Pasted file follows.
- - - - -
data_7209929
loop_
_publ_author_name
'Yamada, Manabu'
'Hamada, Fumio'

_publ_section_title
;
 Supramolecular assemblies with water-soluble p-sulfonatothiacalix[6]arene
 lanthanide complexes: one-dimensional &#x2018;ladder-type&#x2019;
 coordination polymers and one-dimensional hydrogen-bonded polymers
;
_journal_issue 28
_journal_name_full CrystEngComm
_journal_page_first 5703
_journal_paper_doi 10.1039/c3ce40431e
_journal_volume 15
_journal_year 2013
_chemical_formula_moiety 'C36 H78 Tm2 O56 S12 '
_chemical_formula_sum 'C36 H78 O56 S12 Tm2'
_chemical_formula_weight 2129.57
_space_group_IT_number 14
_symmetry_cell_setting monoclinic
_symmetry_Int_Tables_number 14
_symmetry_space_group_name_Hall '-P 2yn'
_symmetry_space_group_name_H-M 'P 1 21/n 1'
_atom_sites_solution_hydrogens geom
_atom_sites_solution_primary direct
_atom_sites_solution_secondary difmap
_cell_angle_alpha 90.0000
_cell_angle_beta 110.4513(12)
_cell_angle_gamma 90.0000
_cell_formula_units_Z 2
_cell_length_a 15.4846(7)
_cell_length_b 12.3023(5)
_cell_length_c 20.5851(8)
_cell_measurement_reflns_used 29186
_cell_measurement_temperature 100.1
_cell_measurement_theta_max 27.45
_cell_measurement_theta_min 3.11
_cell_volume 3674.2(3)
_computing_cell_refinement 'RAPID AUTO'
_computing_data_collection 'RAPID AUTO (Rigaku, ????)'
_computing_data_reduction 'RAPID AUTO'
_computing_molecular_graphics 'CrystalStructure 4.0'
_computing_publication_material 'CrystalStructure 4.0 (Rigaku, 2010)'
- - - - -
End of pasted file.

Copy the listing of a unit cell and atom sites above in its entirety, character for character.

data_7209929
loop_
_publ_author_name
'Yamada, Manabu'
'Hamada, Fumio'

_publ_section_title
;
 Supramolecular assemblies with water-soluble p-sulfonatothiacalix[6]arene
 lanthanide complexes: one-dimensional &#x2018;ladder-type&#x2019;
 coordination polymers and one-dimensional hydrogen-bonded polymers
;
_journal_issue 28
_journal_name_full CrystEngComm
_journal_page_first 5703
_journal_paper_doi 10.1039/c3ce40431e
_journal_volume 15
_journal_year 2013
_chemical_formula_moiety 'C36 H78 Tm2 O56 S12 '
_chemical_formula_sum 'C36 H78 O56 S12 Tm2'
_chemical_formula_weight 2129.57
_space_group_IT_number 14
_symmetry_cell_setting monoclinic
_symmetry_Int_Tables_number 14
_symmetry_space_group_name_Hall '-P 2yn'
_symmetry_space_group_name_H-M 'P 1 21/n 1'
_atom_sites_solution_hydrogens geom
_atom_sites_solution_primary direct
_atom_sites_solution_secondary difmap
_cell_angle_alpha 90.0000
_cell_angle_beta 110.4513(12)
_cell_angle_gamma 90.0000
_cell_formula_units_Z 2
_cell_length_a 15.4846(7)
_cell_length_b 12.3023(5)
_cell_length_c 20.5851(8)
_cell_measurement_reflns_used 29186
_cell_measurement_temperature 100.1
_cell_measurement_theta_max 27.45
_cell_measurement_theta_min 3.11
_cell_volume 3674.2(3)
_computing_cell_refinement 'RAPID AUTO'
_computing_data_collection 'RAPID AUTO (Rigaku, ????)'
_computing_data_reduction 'RAPID AUTO'
_computing_molecular_graphics 'CrystalStructure 4.0'
_computing_publication_material 'CrystalStructure 4.0 (Rigaku, 2010)'